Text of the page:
What do the 457 Visa changes mean for the Australian IT sector?
FYI, this story is more than a year old
The Australian government announced changes to the 457 visa and Employer Nomination scheme this week – and it’s left employers and employees in the IT industry confused.
This is due to the large numbers of IT employees currently on the 457 visa.
Robert Walsh from Fragomen, an immigration firm, explains that the 457 program has worked effectively as a demand-driven temporary skilled visa program.
He says that the number of visas granted rises and falls with changing circumstances in the labour market.
“The vast majority of companies using the 457 program and the individual holders of these visas have fully complied with the program’s requirements. Importantly, the 457 visa program has made it clear to the world that Australia is open for business,” Walsh says.
“However the 457 program has been caught up in the allegations of abuse of temporary visa holders in some sectors, largely involving visas other than the 457 visa," he says.
Walsh continues, “any changes must ensure the integrity of the program and support within the Australian community is maintained.”
Although a broader debate around the policy continues, Walsh advises that those impacted by the changes should seek advice about what the changes mean for them.
He says, “we know that many IT companies in Australia are concerned about whether they can retain their current workforce and continue to employ people from overseas.”
Walsh notes that with such significant changes to these visa classes it is important to know how the changes will affect individual employees and their families, companies and their sponsorship arrangements.
He says that one example of these changes is the combined occupation lists that have been significantly shortened.
651 have been reduced to 435 in total with 216 occupations removed.
According to Fragomen, access is now restricted to 59 other occupations, now subject to caveats based on factors such as the occupation itself; location, size and nature of the business; proposed base salary; and minimum level of experience required.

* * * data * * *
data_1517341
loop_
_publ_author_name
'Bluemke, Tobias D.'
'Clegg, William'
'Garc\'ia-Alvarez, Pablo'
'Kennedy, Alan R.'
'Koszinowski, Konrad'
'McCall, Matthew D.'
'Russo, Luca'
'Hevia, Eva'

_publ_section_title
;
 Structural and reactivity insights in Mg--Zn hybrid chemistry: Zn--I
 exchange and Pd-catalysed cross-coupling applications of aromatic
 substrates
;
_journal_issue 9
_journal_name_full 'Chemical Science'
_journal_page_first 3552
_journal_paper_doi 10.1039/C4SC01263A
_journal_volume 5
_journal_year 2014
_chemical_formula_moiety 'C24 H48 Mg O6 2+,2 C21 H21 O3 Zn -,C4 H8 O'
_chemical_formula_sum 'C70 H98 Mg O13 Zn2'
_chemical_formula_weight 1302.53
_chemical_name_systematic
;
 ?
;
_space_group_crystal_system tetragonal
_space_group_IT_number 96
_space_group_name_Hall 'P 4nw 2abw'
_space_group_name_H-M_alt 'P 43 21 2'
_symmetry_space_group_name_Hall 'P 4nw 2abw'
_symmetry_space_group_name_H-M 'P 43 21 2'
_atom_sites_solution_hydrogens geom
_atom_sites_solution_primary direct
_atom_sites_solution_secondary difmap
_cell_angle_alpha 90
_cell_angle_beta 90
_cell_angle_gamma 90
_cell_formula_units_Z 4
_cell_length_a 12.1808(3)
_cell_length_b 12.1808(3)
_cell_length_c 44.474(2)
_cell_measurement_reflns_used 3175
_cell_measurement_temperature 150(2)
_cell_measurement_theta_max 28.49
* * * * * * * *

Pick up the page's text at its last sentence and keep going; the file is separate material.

The immigration firms says that another key change are broader English language requirements. Police clearances will become mandatory for all 457 Visa applications.
Mandatory labour testing will be introduced and a requirement for employers to contribute to training Australians will be strengthened. There will also be new restrictions on visa renewals, according to Fragomen.
“The new occupations lists will impact all lodged 457 nominations and visas that are still being processed,” comments Walsh.
He goes on to say that this may mean these applications may need to be withdrawn and an assessment made as to whether a new 457 application can be lodged based on a new occupation.
He says that the amendments will also impact employees who currently hold 457 visas in terms of eligibility for a further visa application.
“The changes are many and complex and we know how stressful it is for many people from overseas working in Australia or companies with a workforce supported by employees on 457 visas,” adds Walsh.
"Getting the right advice is critical so that those impacted can work out what their options are and to plan ahead,” he says.
It is imperative that the successes and core policy drivers of the 457 program are not lost in the current round of changes as announced.
“We need to make sure that our migration program continues to play a central role in Australia’s economic development across all sectors, competing effectively against other countries and creating an environment that attracts and supports talented people from around the world.”
Walsh concludes, "it is fundamentally important that the successes and positive impact that the 457 visa program has had over many years are not thrown away in the implementation of the changes over the next 12 months.”